when many women and girls are held captive; in the tale of Peredur there is only one maiden held captive in the Proud Castle.
Left: "Parsifal in Quest of the Holy Grail" by Ferdinand Leeke (1859-1925).
The spelling of the hero's name that Wagner finally adopted, taken from a dubious etymology by Joseph Görres,
in his 1813 edition of Lohengrin. It was claimed that
fal parsi was Arabic for pure fool, and "Parsifal" was
derived as an anagram of this phrase.
The hero of Wolfram's poem.
The hero of Chrétien's poem and its continuations.
The hero of a story in the Mabinogion, who appears to be a derivative of the Celtic original (or
equivalent) of Perceval and Parzival. Wagner found the story Peredur Son of Evrawc
in Comte de Villemarque's Contes populaires des anciens Bretons. Peredur of the long lance was an ancient traditional hero of the Old North, whose
name is found in the Gododdin together with that of Gwalchmai. With Owein and Geraint ab Erbin this tale is known
as one of the Three Romances in the Mabinogion. The three tales are united in their similarity of style and subject-matter: the names of the protagonists in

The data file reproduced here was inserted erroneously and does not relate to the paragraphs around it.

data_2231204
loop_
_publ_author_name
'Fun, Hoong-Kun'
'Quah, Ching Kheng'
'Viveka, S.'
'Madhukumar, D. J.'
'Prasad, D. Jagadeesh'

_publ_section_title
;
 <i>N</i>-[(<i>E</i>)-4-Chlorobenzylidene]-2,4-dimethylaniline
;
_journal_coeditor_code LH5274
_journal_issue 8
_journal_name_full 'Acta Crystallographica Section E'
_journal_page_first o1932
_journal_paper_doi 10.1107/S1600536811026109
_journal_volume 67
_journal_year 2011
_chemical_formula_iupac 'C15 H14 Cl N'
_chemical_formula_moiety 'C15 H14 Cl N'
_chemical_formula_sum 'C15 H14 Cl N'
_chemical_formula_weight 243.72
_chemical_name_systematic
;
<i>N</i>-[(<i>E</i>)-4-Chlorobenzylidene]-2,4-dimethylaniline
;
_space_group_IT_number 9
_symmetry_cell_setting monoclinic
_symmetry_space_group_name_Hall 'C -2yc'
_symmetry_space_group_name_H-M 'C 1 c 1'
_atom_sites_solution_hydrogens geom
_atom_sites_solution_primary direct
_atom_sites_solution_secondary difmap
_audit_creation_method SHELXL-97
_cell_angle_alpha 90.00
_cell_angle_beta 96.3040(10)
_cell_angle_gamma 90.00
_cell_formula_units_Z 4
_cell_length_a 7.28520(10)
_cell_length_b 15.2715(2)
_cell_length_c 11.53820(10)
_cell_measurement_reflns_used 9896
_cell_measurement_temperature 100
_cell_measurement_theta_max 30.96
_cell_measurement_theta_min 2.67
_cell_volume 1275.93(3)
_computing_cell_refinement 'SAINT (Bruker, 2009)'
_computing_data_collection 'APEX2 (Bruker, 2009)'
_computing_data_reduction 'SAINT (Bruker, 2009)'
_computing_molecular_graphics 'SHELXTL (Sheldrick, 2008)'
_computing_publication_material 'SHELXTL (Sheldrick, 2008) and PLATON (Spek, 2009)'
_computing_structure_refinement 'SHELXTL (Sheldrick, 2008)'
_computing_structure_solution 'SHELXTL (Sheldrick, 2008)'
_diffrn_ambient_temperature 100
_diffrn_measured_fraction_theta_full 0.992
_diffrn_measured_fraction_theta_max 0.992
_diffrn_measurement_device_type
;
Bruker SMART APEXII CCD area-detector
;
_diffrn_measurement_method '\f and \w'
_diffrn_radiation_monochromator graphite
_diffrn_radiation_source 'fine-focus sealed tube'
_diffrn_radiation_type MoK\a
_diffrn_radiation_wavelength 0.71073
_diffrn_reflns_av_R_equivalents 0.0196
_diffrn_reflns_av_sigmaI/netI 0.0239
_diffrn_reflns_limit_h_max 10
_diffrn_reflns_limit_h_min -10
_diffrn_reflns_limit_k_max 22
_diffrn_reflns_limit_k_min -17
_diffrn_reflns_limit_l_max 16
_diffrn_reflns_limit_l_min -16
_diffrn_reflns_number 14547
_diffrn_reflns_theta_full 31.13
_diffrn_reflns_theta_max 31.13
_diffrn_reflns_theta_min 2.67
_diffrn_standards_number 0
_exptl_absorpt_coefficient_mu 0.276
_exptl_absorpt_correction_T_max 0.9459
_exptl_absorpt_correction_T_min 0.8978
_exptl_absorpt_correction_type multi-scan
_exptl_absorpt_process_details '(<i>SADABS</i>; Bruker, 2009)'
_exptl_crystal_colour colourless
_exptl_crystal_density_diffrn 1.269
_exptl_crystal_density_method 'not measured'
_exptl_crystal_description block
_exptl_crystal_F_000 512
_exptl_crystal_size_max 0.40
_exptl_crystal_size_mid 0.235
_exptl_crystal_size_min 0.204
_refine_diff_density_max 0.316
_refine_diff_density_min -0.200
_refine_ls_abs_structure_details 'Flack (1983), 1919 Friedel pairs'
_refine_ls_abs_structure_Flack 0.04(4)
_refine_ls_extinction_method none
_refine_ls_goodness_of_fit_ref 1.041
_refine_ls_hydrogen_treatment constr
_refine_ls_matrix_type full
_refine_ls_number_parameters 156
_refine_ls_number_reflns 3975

all three have close parallels in those of their counterparts in the corresponding poems of Chrétien de Troyes - Perceval li
Gallois, Yvain, Erec et Enide. In the Welsh version, Peredur's story contains within it the germ of the Grail legend, which was developed more
explicitly by Chrétien de Troyes. See Goetinck's Peredur: A Study of Welsh Tradition in the Grail Legends.
The self-sacrificing heroine of Die Sieger, Wagner's unfinished Buddhist drama. In an earlier
incarnation, Prakriti had rejected, with mocking laughter, the love of the son of a Brahmin. Wagner wrote that the Buddha's acceptance of Prakriti into what had
been, until that time, an all-male community was
a beautiful feature of the legend.
In Wolfram's poem, the Grail Bearer, sister of Anfortas. Perhaps one of the